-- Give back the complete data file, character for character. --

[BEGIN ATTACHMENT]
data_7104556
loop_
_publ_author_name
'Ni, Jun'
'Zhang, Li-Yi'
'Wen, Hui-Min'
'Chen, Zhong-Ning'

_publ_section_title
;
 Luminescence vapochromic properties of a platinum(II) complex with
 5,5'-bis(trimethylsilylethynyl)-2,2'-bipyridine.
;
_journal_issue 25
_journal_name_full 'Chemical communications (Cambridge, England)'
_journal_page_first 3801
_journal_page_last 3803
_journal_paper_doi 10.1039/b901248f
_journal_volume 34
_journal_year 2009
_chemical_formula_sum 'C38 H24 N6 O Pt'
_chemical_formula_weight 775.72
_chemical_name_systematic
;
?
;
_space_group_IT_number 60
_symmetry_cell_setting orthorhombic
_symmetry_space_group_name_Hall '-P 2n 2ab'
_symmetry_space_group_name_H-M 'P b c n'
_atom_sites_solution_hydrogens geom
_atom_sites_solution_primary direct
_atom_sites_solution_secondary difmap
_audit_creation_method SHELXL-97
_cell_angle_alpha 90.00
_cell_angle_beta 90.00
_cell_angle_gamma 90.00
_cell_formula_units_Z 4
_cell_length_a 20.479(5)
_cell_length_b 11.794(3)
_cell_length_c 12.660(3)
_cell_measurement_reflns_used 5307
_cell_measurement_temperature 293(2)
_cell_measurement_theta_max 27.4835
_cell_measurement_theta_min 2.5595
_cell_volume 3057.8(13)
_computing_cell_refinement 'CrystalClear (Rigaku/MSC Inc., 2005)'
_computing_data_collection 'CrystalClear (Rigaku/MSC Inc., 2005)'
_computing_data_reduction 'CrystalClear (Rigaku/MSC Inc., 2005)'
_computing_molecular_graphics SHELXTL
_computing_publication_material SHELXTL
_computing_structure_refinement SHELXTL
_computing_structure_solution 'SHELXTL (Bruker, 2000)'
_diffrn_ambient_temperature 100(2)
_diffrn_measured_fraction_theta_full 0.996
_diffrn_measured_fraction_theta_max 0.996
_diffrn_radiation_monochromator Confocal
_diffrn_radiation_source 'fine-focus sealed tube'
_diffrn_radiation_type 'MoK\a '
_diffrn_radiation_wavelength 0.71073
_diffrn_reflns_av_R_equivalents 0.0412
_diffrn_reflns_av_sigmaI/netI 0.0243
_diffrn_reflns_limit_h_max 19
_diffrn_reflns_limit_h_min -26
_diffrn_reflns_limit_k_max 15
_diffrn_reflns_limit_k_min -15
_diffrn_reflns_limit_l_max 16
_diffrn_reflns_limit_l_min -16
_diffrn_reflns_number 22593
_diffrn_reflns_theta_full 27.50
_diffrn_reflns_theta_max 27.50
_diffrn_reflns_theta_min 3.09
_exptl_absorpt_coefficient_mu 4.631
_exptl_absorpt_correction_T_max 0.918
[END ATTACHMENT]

data_7104556
loop_
_publ_author_name
'Ni, Jun'
'Zhang, Li-Yi'
'Wen, Hui-Min'
'Chen, Zhong-Ning'

_publ_section_title
;
 Luminescence vapochromic properties of a platinum(II) complex with
 5,5'-bis(trimethylsilylethynyl)-2,2'-bipyridine.
;
_journal_issue 25
_journal_name_full 'Chemical communications (Cambridge, England)'
_journal_page_first 3801
_journal_page_last 3803
_journal_paper_doi 10.1039/b901248f
_journal_volume 34
_journal_year 2009
_chemical_formula_sum 'C38 H24 N6 O Pt'
_chemical_formula_weight 775.72
_chemical_name_systematic
;
?
;
_space_group_IT_number 60
_symmetry_cell_setting orthorhombic
_symmetry_space_group_name_Hall '-P 2n 2ab'
_symmetry_space_group_name_H-M 'P b c n'
_atom_sites_solution_hydrogens geom
_atom_sites_solution_primary direct
_atom_sites_solution_secondary difmap
_audit_creation_method SHELXL-97
_cell_angle_alpha 90.00
_cell_angle_beta 90.00
_cell_angle_gamma 90.00
_cell_formula_units_Z 4
_cell_length_a 20.479(5)
_cell_length_b 11.794(3)
_cell_length_c 12.660(3)
_cell_measurement_reflns_used 5307
_cell_measurement_temperature 293(2)
_cell_measurement_theta_max 27.4835
_cell_measurement_theta_min 2.5595
_cell_volume 3057.8(13)
_computing_cell_refinement 'CrystalClear (Rigaku/MSC Inc., 2005)'
_computing_data_collection 'CrystalClear (Rigaku/MSC Inc., 2005)'
_computing_data_reduction 'CrystalClear (Rigaku/MSC Inc., 2005)'
_computing_molecular_graphics SHELXTL
_computing_publication_material SHELXTL
_computing_structure_refinement SHELXTL
_computing_structure_solution 'SHELXTL (Bruker, 2000)'
_diffrn_ambient_temperature 100(2)
_diffrn_measured_fraction_theta_full 0.996
_diffrn_measured_fraction_theta_max 0.996
_diffrn_radiation_monochromator Confocal
_diffrn_radiation_source 'fine-focus sealed tube'
_diffrn_radiation_type 'MoK\a '
_diffrn_radiation_wavelength 0.71073
_diffrn_reflns_av_R_equivalents 0.0412
_diffrn_reflns_av_sigmaI/netI 0.0243
_diffrn_reflns_limit_h_max 19
_diffrn_reflns_limit_h_min -26
_diffrn_reflns_limit_k_max 15
_diffrn_reflns_limit_k_min -15
_diffrn_reflns_limit_l_max 16
_diffrn_reflns_limit_l_min -16
_diffrn_reflns_number 22593
_diffrn_reflns_theta_full 27.50
_diffrn_reflns_theta_max 27.50
_diffrn_reflns_theta_min 3.09
_exptl_absorpt_coefficient_mu 4.631
_exptl_absorpt_correction_T_max 0.918